If you had Saddiq Bey being the next NBA player to cross the 50-point threshold, it might be time to purchase a lottery ticket.
While the nation was glued to the NCAA Tournament, Bey created his own version of “March Madness” against the Orlando Magic. The 22-year-old dropped a career-high 51 points and led the Detroit Pistons to a 134-120 victory.
Bey is easily one of the most unlikely players to drop 50 points in a game in the last decade, let alone this year. So it makes sense that he draws inspiration from another unlikely source — a fictional character we’re programmed to root against.
Saddiq Bey became the 13th player to score 50 or more this season
There was one game on the NBA schedule Thursday, the first real night of the NCAA Tournament. Considering it featured two 18-win clubs, it wouldn’t be surprising if even the fans in Orlando were watching college hoops on their smartphones instead.
Yet by the end of the night, all eyes were on Bey.
The second-year forward out of Villanova scored 51 points on 17-of-27 shooting. He also hit 10-of-17 three-point attempts and was one rebound shy of being the ninth 50-point scorer this season to secure a double-double in the same game.
Bey, a 6-foot-7 native of North Carolina, did the bulk of his damage at the beginning and end of the contest. The young Piston scored 21 of his team’s 37 first-quarter points, 12 of which came from beyond the arc. He then dropped another 15 points in the fourth quarter while hitting three triples.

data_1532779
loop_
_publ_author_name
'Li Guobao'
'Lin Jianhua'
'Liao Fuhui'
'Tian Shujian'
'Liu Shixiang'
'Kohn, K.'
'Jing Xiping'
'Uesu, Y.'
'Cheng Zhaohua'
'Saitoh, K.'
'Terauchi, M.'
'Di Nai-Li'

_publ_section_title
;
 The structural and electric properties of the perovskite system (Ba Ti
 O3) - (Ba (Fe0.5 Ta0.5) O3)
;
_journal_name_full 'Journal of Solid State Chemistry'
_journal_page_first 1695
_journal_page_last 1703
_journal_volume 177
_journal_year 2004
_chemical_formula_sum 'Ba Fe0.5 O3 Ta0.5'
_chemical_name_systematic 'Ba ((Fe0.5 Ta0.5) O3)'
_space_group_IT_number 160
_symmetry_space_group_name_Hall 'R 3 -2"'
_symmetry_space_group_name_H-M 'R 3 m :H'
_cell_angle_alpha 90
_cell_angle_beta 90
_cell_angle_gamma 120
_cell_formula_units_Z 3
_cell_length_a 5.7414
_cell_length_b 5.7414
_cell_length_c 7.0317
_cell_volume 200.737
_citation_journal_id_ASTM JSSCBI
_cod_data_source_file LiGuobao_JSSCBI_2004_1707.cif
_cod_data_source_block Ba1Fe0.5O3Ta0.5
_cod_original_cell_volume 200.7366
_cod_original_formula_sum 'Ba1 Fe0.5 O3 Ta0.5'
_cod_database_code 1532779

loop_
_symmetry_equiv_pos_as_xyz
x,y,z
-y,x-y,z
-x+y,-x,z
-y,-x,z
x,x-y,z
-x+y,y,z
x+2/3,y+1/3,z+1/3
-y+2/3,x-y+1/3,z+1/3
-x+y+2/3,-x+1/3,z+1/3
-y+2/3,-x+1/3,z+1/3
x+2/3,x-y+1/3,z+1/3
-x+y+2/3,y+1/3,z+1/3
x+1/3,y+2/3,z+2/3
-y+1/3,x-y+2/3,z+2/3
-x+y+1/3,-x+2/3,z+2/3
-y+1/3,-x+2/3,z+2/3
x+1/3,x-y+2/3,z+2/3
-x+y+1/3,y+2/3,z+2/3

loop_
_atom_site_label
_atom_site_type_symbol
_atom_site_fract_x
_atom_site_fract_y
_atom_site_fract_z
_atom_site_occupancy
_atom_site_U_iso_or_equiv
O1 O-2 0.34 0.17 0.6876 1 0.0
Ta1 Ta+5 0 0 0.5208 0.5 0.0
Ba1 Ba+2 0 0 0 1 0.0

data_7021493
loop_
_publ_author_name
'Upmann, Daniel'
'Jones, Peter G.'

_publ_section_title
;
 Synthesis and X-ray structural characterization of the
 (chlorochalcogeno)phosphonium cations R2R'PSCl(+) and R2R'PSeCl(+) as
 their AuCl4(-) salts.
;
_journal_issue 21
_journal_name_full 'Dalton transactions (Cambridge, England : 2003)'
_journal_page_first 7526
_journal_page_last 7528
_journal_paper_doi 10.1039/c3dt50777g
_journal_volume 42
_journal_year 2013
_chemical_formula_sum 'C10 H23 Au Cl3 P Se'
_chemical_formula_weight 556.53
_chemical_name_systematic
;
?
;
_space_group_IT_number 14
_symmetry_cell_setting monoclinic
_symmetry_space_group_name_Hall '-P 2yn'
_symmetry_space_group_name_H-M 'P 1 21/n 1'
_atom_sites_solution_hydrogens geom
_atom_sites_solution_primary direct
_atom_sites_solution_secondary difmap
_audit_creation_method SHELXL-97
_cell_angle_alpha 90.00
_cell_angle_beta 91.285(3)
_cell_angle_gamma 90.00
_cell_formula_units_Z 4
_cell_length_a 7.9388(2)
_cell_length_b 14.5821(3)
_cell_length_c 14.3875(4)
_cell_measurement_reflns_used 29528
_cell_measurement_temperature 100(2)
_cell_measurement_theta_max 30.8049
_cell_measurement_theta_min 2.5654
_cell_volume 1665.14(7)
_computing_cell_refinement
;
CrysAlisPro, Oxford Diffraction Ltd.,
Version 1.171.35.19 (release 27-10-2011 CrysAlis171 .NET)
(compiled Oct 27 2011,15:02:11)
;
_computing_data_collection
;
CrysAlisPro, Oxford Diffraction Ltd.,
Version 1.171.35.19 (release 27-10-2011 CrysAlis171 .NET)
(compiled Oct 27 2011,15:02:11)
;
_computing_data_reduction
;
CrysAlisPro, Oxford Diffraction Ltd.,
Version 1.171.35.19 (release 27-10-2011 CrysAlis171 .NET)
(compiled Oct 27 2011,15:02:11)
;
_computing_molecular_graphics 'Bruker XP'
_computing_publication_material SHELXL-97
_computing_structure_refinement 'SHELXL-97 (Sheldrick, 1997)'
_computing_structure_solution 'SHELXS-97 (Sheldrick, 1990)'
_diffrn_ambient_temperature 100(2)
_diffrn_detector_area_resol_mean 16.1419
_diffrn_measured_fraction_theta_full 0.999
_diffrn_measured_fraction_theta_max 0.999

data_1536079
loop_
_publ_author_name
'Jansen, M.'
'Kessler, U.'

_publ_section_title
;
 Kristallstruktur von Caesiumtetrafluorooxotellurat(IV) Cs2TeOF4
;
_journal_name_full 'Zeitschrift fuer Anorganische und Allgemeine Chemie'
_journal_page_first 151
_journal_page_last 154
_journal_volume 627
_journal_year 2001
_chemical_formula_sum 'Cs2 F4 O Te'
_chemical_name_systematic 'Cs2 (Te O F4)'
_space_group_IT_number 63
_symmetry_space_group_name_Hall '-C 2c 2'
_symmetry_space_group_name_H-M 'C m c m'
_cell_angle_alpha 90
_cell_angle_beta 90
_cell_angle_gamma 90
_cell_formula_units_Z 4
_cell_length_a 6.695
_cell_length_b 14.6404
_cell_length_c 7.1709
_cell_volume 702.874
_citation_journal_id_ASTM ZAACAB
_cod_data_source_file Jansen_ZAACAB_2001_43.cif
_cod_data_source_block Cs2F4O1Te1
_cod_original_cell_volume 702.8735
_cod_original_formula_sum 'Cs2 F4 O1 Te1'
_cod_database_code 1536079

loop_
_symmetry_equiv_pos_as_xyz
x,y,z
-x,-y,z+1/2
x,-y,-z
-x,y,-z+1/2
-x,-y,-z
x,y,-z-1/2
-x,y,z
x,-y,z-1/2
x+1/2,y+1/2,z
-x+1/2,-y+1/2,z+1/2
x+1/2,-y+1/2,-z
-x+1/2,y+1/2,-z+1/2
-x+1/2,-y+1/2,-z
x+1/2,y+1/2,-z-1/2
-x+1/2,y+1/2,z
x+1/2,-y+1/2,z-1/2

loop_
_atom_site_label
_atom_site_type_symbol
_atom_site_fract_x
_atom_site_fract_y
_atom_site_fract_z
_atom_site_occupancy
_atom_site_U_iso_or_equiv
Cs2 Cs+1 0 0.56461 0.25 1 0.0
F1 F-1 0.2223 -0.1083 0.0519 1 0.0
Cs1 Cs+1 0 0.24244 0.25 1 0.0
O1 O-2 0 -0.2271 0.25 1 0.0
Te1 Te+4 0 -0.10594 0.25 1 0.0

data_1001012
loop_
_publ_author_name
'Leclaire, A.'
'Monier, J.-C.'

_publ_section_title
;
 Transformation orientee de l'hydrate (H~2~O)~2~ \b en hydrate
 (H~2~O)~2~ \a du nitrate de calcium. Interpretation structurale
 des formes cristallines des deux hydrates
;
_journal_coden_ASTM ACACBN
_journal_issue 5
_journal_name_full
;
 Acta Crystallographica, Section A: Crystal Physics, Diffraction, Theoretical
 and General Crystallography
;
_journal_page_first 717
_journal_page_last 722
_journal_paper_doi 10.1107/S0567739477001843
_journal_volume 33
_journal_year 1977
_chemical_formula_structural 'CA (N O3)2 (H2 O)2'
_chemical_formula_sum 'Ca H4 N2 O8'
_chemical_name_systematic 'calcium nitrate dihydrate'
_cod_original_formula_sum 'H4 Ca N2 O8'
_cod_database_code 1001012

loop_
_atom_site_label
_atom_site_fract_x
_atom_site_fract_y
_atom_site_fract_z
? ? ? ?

Detroit is bullish on Bey, a first-team All-Rookie selection in 2020-21. But he’s never been a huge scorer, averaging 16.3 points per game this year even after scoring 51. Yet he now becomes the 13th 50-point scorer of the season and the sixth in March alone.
Bey draws inspiration from a comic book villain
One might look at Bey and notice a physical forward with solid two-way capabilities. Though aesthetically, you’ll also see a small green patch of hair sitting atop his 22-year-old head.
Pistons beat writer James Edwards III explained how Bey resonates with The Joker, going as far as to honor Batman’s arch-nemesis by dying his hair (h/t The Athletic).
“The patch is an ode to The Joker, the famous villain who has terrorized Batman, everyone’s favorite hero, for more than 80 years. Bey grew up watching Batman cartoons, gravitating more toward the character who generated mayhem throughout Gotham. Bey, too, wants to create chaos. He wants to be the villain. Bey wants you to hate him. He wants you to say something so that he can say something back.”James Edwards III
It goes beyond that. Ahead of the 2020 Draft, Bey told HoopsHype what his music of choice is to get him fired up for a game.
“I actually used to listen to The Joker soundtrack,” Bey explained. “It’s crazy to say but I did. He is my favorite character in the Batman universe. If you listen to it when you watch the movie, you’ll hear little things that capture the moment. That helps set the mood for how I’m going to play on the court. I can’t explain it because it’s just so personal to me.”
The Detroit Pistons now have a villain of their own
At 19-51, these aren’t exactly the “Bad Boy” Pistons. But Detroit now has a new bad boy in Bey, a confident forward who’s unafraid of his competition.
Bey is fueled by going on the road and silencing the home crowd. He scored 34 points earlier this season in Milwaukee against the defending champion Bucks and racked up 51 points in Orlando.
“Being on the road, I feel like the world is against me,” Bey told The Athletic soon after Thursday’s game came to a close. “Even though fans are probably just trying to enjoy the game, I feel like everyone is against us as a team.”
The Pistons are certainly a good deal away from truly scaring opposing fans on a nightly basis. But just as The Joker is relentless in his pursuit to destroy Gotham City, Bey will be relentless in leading Detroit on its new, promising journey.
All statistics courtesy of Basketball Reference.